4 Tips on Hiring Great Product Managers

hiringHiring great people in a startup is really tough, and hiring great product managers is no exception.

There are many good posts on the topic – my two favorites are Kenneth Norton’s guidelines on hiring great PMs and Ian McAllister‘s, Quora answer for “What distinguishes the Top 1% of Product Managers from the Top 10%?” — both are must reads for anyone looking to hire and nurture high performing product managers.

I wanted to add some tactical lessons I’ve learned over the years that help me during the interview process:

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On MVP, failing fast and other Agile myths

mythbustersLike in a game of Broken Telephone, some of the most common terms used to describe agility and the “new age” of startup culture and product development have taken a meaning quite different than their original intent, one that could be counter productive and in some cases destructive to teams’ ability to execute.

The essence of agile methodology is allowing teams to handle smaller, more manageable chunks of work, get market feedback, quickly adapt and correct course. The benefits of this approach are numerous but, like many other management approaches, the devil is in the details – how do you determine what  those smaller chunks of work are and how do you find the best way to move forward after receiving feedback?

Here are a few common misconceptions of agile product development:

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The hardest thing about managing people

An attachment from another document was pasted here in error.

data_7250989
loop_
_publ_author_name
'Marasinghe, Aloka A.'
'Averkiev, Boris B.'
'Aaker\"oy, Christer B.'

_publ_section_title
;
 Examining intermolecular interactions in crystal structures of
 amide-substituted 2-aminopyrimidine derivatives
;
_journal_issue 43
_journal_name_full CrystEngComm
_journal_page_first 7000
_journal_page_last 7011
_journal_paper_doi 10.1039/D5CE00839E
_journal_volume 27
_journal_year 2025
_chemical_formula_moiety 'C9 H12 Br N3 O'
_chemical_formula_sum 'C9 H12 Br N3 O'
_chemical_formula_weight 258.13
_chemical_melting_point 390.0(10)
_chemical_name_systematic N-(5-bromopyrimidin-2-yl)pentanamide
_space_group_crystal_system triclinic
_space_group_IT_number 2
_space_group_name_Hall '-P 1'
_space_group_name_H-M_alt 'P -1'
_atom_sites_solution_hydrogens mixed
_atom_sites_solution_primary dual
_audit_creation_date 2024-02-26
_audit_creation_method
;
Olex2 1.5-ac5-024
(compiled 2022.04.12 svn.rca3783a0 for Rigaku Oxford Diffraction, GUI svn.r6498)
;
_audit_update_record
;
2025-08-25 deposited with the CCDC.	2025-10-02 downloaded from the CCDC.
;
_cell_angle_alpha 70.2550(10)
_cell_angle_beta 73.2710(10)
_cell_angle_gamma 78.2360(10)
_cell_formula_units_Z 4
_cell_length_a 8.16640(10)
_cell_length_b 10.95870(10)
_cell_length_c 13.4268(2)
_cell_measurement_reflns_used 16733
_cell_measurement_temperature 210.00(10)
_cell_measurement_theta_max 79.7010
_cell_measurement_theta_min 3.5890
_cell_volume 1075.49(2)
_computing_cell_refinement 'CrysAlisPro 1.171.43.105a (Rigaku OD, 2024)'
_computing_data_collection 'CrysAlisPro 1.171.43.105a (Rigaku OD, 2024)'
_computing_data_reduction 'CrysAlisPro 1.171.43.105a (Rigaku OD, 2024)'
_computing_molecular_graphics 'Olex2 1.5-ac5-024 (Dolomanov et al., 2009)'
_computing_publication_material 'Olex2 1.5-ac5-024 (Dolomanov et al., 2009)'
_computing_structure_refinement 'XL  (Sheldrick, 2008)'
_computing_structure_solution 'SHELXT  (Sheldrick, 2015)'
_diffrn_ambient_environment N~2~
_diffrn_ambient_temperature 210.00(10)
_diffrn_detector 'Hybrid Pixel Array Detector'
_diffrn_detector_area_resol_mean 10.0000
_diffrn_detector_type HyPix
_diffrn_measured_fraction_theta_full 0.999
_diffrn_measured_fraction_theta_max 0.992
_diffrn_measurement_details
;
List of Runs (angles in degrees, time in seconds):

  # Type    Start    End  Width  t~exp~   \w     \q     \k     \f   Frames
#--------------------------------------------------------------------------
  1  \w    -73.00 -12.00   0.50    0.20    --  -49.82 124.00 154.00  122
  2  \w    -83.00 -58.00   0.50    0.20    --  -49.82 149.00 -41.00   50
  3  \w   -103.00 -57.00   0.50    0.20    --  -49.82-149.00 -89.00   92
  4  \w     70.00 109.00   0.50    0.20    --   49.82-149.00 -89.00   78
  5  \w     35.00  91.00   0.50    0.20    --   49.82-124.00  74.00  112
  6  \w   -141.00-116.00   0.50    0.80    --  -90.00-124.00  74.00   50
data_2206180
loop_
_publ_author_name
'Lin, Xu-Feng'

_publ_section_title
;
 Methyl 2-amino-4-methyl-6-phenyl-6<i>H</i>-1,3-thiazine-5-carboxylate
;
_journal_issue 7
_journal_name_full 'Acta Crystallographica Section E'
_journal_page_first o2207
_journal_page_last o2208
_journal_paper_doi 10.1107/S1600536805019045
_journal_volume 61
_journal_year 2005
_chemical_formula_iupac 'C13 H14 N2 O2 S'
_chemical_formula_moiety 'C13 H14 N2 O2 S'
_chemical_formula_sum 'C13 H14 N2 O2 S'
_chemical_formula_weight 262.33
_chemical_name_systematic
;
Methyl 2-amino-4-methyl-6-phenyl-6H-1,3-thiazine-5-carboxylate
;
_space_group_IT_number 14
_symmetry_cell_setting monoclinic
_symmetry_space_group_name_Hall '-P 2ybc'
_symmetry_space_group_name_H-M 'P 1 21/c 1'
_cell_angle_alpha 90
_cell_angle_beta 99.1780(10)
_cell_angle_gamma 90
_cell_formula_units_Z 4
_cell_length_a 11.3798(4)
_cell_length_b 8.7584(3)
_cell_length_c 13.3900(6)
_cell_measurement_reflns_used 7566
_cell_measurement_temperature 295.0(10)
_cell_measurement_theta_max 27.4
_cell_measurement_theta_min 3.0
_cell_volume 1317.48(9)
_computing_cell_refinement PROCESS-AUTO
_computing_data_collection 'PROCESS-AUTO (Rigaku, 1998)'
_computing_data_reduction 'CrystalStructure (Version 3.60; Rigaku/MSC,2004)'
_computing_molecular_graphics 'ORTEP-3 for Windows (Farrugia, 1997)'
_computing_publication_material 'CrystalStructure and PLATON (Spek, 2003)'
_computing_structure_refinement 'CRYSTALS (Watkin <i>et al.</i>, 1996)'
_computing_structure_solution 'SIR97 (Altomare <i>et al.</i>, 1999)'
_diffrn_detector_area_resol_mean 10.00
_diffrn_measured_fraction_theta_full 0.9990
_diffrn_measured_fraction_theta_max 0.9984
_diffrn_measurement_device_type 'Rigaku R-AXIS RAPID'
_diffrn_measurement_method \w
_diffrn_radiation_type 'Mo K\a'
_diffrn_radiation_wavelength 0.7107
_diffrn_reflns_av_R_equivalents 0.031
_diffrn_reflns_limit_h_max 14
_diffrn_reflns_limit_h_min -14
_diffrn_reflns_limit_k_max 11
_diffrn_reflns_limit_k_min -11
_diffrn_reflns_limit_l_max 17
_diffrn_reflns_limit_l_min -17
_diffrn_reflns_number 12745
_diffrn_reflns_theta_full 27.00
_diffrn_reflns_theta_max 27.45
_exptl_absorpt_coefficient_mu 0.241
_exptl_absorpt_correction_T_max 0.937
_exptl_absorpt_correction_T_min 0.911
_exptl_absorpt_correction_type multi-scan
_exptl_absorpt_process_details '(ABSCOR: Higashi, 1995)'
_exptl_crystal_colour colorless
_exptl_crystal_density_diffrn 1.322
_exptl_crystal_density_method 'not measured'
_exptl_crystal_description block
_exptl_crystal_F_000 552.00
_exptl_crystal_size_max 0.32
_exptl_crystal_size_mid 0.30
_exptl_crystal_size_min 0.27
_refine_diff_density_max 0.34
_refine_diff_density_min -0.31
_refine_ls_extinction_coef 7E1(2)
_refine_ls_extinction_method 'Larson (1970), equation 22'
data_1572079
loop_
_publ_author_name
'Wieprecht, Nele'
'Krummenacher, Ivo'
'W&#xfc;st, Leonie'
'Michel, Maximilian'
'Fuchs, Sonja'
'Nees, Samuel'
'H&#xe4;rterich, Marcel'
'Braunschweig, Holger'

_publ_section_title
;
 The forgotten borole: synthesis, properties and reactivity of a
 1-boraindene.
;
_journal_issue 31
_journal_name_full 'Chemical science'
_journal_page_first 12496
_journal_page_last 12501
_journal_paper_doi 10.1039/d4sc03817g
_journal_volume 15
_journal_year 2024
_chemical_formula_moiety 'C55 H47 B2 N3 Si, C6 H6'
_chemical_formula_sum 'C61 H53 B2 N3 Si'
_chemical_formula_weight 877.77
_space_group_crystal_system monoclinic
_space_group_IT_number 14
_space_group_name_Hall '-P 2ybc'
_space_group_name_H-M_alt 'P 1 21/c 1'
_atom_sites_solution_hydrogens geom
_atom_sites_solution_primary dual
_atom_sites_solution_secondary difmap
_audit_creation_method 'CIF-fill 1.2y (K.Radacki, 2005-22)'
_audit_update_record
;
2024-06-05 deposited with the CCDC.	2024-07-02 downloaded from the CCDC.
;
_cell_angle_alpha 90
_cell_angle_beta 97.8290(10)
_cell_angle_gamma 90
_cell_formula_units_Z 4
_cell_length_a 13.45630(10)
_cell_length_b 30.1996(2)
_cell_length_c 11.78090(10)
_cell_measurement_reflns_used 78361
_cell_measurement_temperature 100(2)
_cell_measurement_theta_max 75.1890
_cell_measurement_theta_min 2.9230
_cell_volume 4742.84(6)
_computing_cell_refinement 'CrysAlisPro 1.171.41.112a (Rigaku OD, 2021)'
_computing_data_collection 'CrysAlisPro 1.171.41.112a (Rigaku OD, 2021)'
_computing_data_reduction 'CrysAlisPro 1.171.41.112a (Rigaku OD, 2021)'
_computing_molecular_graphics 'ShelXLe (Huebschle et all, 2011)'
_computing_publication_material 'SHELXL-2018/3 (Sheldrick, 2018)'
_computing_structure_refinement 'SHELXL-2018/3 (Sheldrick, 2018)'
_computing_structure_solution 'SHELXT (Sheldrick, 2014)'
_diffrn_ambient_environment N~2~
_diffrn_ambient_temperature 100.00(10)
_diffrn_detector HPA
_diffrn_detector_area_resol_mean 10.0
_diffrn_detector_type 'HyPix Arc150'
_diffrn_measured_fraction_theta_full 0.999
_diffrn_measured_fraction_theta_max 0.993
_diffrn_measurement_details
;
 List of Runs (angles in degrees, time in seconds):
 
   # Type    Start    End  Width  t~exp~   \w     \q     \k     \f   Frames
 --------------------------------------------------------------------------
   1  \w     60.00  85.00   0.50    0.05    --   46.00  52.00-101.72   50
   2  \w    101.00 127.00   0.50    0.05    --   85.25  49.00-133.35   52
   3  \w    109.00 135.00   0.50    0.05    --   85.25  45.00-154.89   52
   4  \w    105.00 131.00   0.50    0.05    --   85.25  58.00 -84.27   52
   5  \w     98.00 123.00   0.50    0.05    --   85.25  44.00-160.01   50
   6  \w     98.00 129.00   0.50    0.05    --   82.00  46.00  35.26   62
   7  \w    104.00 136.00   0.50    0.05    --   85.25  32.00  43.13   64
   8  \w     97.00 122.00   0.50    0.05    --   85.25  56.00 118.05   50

… the other hard thing for bosses (I hate that word, btw) is to learn from their own mistakes when they don’t let their people make their own mistake.

A Founder's Notebook

From The No-Nonsense Business Advice You Need to Hear, an interview with Jeffrey James:

For bosses, I think the hardest thing is letting people make their own mistakes. Resisting the desire to intervene. It’s the whole question of whether you are controlling people or coaching people. You can’t do both. It’s easy to jump to control. People seek control in their lives and of their destinies. But as a boss you can’t really do that. All you can do is point people toward what you want them to do and try to get them to do it better. That requires a lot of patience and a lot of perceptiveness. It doesn’t come easy to many people in management positions.

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The 5 Traits of High Performing Product Teams

Creating a strong and healthy culture allowing teams to perform to their best potential is super important in any team and especially in product teams where cultural and performance issues may have a severe impact on other teams they interact with.

I first read Five Dysfunctions of a Team a few years ago and read it again recently. I highly recommend it to any manager or leader – it’s a light read and is quite insightful and effective in making you think about the type of culture you’d like to nurture in your team.

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